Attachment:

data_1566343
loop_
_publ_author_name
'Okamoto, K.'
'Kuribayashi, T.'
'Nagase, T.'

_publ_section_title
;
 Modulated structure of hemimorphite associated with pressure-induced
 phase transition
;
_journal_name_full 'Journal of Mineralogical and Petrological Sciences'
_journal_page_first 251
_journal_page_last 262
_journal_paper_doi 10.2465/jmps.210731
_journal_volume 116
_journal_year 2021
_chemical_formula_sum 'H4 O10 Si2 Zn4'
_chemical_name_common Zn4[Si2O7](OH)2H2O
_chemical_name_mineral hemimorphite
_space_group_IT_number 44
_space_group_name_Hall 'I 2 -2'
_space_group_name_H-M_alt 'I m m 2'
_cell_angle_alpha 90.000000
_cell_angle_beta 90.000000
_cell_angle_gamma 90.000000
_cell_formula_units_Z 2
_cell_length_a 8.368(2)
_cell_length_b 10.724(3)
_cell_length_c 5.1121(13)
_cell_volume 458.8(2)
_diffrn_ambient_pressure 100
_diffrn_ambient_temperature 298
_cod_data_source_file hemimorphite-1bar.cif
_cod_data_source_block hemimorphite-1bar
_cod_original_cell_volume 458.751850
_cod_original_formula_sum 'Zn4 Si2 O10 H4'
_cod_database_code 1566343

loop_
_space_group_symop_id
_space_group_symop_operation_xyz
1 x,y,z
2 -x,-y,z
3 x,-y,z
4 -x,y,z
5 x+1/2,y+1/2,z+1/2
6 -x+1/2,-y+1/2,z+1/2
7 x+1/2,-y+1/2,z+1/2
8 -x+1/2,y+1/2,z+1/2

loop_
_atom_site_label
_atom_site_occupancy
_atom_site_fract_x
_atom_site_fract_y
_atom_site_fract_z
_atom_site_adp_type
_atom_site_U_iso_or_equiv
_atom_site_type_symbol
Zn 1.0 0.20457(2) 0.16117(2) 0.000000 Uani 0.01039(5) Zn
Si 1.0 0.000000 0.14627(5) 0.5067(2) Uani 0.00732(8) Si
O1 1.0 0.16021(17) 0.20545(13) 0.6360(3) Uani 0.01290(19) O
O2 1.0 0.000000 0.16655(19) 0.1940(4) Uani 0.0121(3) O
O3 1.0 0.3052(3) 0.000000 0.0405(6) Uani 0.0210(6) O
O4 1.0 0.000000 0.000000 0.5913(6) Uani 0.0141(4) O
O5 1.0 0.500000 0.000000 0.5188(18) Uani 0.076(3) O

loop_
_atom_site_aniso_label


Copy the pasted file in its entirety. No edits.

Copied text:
data_1566343
loop_
_publ_author_name
'Okamoto, K.'
'Kuribayashi, T.'
'Nagase, T.'

_publ_section_title
;
 Modulated structure of hemimorphite associated with pressure-induced
 phase transition
;
_journal_name_full 'Journal of Mineralogical and Petrological Sciences'
_journal_page_first 251
_journal_page_last 262
_journal_paper_doi 10.2465/jmps.210731
_journal_volume 116
_journal_year 2021
_chemical_formula_sum 'H4 O10 Si2 Zn4'
_chemical_name_common Zn4[Si2O7](OH)2H2O
_chemical_name_mineral hemimorphite
_space_group_IT_number 44
_space_group_name_Hall 'I 2 -2'
_space_group_name_H-M_alt 'I m m 2'
_cell_angle_alpha 90.000000
_cell_angle_beta 90.000000
_cell_angle_gamma 90.000000
_cell_formula_units_Z 2
_cell_length_a 8.368(2)
_cell_length_b 10.724(3)
_cell_length_c 5.1121(13)
_cell_volume 458.8(2)
_diffrn_ambient_pressure 100
_diffrn_ambient_temperature 298
_cod_data_source_file hemimorphite-1bar.cif
_cod_data_source_block hemimorphite-1bar
_cod_original_cell_volume 458.751850
_cod_original_formula_sum 'Zn4 Si2 O10 H4'
_cod_database_code 1566343

loop_
_space_group_symop_id
_space_group_symop_operation_xyz
1 x,y,z
2 -x,-y,z
3 x,-y,z
4 -x,y,z
5 x+1/2,y+1/2,z+1/2
6 -x+1/2,-y+1/2,z+1/2
7 x+1/2,-y+1/2,z+1/2
8 -x+1/2,y+1/2,z+1/2

loop_
_atom_site_label
_atom_site_occupancy
_atom_site_fract_x
_atom_site_fract_y
_atom_site_fract_z
_atom_site_adp_type
_atom_site_U_iso_or_equiv
_atom_site_type_symbol
Zn 1.0 0.20457(2) 0.16117(2) 0.000000 Uani 0.01039(5) Zn
Si 1.0 0.000000 0.14627(5) 0.5067(2) Uani 0.00732(8) Si
O1 1.0 0.16021(17) 0.20545(13) 0.6360(3) Uani 0.01290(19) O
O2 1.0 0.000000 0.16655(19) 0.1940(4) Uani 0.0121(3) O
O3 1.0 0.3052(3) 0.000000 0.0405(6) Uani 0.0210(6) O
O4 1.0 0.000000 0.000000 0.5913(6) Uani 0.0141(4) O
O5 1.0 0.500000 0.000000 0.5188(18) Uani 0.076(3) O

loop_
_atom_site_aniso_label